Despite being announced in 2008 the England Coast Path still only has one section officially open and that was just over twelve months ago between Portland and Lulworth Cove in Dorset, (including Dancing Ledge shown below). Even that apart from some sections moving closer to the sea and avoiding some road sections was already part of the well established South West Coast Path.
The new Wales Coast Path launched in May 2012 provides a continuous 850 mile walking route around the country’s entire seaboard. Of course, at more than three times as long, it’s English counterpart was always going to be a challenging project, especially when around 34% or 921 miles of it currently contains no satisfactory, legally secure path. Now with the uncertainty over it ever being completed due to Government cutbacks it is pleasing to report that an additional ten sections are now in the planning stage including extending the Dorset section as well as others in the North West, North East, South West, South East and East of England. Fortunately some of the sections I have walked and photographed already so to give a flavour of what you can see I have picked out some of the interesting locations.
First I thought we would take a look at one of the North East sections between Filey and Hartlepool and one that I visited just twelve months ago. On this section is Hayburn Wyke a hidden cove washed by the North Sea and backed by dense woodland through which tumble attractive streams. The word ‘Wyke’ is said to have a Scandinavian connection and denotes a narrow coastal inlet or bay. This is certainly the case along the Yorkshire coast where Hayburn Wyke; Cloughton Wyke and Blea Wyke all conform to that pattern. A steep sided wooded valley carries a clear stream to an attractive waterfall which plunges over a sandstone outcrop onto the shore.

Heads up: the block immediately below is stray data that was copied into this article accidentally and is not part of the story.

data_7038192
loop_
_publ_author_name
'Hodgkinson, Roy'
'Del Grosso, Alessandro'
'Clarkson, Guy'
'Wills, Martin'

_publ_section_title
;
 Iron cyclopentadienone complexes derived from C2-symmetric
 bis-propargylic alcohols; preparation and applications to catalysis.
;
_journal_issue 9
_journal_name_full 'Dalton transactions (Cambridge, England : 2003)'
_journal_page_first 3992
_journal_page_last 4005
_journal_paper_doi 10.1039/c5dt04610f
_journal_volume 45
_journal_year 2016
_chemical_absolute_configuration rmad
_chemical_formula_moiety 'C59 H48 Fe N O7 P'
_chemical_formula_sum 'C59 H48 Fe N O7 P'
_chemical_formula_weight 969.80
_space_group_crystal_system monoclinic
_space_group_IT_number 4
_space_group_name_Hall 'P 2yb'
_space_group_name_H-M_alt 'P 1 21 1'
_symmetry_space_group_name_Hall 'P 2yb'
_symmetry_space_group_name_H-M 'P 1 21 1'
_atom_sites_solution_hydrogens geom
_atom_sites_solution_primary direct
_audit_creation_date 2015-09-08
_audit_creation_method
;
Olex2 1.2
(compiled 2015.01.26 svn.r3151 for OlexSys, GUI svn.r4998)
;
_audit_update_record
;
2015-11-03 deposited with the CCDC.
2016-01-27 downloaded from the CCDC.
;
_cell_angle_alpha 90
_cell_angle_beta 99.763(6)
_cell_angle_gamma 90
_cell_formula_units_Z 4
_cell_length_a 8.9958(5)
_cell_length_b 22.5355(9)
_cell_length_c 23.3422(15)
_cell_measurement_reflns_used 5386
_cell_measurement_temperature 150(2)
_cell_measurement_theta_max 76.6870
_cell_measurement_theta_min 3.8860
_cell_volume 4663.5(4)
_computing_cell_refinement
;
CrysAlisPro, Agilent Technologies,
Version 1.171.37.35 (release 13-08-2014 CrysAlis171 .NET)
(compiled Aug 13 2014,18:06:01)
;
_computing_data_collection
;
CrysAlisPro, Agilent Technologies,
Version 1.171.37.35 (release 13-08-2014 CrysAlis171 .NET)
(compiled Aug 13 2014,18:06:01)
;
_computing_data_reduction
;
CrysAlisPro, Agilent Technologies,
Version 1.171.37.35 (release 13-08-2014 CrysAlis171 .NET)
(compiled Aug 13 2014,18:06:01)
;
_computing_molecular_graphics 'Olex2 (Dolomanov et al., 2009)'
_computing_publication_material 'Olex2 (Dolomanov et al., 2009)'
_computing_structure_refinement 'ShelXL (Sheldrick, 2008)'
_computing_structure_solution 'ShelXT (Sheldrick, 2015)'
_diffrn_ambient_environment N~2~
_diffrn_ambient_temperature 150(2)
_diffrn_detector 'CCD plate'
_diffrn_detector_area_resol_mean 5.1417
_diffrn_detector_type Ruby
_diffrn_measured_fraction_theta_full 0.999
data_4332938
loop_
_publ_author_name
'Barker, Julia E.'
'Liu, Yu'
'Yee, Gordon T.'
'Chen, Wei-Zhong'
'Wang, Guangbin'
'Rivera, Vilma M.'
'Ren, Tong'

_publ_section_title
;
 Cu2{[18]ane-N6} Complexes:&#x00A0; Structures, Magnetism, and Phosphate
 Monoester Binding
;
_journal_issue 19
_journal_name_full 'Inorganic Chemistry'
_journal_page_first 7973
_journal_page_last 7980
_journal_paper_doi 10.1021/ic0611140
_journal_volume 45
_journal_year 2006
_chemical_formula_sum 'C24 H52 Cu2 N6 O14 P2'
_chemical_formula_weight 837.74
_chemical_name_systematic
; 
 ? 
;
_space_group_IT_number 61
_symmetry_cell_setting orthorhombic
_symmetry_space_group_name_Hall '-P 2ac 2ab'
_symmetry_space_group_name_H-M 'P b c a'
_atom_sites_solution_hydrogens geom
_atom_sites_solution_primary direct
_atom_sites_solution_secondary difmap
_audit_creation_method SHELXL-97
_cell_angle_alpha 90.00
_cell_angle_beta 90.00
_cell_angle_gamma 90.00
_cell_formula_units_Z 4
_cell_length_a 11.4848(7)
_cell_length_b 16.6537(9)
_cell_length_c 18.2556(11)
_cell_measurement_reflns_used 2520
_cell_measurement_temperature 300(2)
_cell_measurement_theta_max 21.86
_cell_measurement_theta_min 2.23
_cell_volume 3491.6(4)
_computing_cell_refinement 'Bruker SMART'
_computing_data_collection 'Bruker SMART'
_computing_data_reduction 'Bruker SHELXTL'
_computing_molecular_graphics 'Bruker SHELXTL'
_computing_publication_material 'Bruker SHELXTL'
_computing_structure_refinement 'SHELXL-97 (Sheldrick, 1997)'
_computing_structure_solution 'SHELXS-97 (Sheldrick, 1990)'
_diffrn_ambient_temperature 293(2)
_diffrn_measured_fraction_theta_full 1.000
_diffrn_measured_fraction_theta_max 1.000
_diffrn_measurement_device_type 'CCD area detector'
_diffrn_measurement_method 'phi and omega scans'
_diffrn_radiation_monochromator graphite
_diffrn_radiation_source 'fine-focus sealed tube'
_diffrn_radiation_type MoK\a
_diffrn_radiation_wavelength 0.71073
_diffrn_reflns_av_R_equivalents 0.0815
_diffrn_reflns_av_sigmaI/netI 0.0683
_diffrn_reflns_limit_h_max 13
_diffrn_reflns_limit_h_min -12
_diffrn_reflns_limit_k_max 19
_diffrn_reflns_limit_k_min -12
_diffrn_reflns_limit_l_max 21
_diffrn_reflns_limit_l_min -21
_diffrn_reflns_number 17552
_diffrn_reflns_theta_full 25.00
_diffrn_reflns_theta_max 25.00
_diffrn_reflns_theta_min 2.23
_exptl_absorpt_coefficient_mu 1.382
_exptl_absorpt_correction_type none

Moving South down the East coast one of the next sections is just North of Great Yarmouth where I have chosen the area of Winterton-on-Sea. The coastline here has historically been well known as one of the most hazardous parts of the British coastline due to shifting sand banks. On visiting in 1722 Daniel Defoe remarked on all the houses of the village being made from the timbers of wrecked ships. In the late eighteenth century marram grass was planted to stabilise the coastline against sea encroachments and by the early nineteenth century there was a barrier of dunes. Over the second half of the 20th century the coastline has changed significantly, resulting in some loss of the dunes. Erosion and flooding are potential risks to the village and the Winterton Dunes; as the area is mostly situated at approximately sea level.
Before moving to the West coast we visit the extreme South East corner and the fascinating landscape of Dungeness. Dungeness is at the end of a mile and a half shingle promontory, between New Romney, Lydd and Camber on Romney Marsh. The Dungeness Estate is privately owned, and whoever originally decided to purchase it was obviously a genius, as it has to be one of the best investments ever. Each year more and more shingle is deposited on the shore, so Dungeness, unlike a great deal of the rest of the coast, is actually getting bigger.
And finally we visit the Somerset coast and the section between Weston Super Mare and Minehead. Here I have decided to share with you the coastline near the village of Kilve. Kilve lies within the Quantock Area of Outstanding Natural Beauty. Along this coast the cliffs are layered with compressed strata of oil-bearing shale and blue, yellow and brown lias embedded with fossils. The sea is steadily wearing away the coastline and the cliffs are crumbling and dangerous, but it is possible to walk along the cliff to Quantoxhead.
I hope you have enjoyed seeing some of the landscapes on the England Coast Path and I will try to bring you more in the future as the new sections are announced.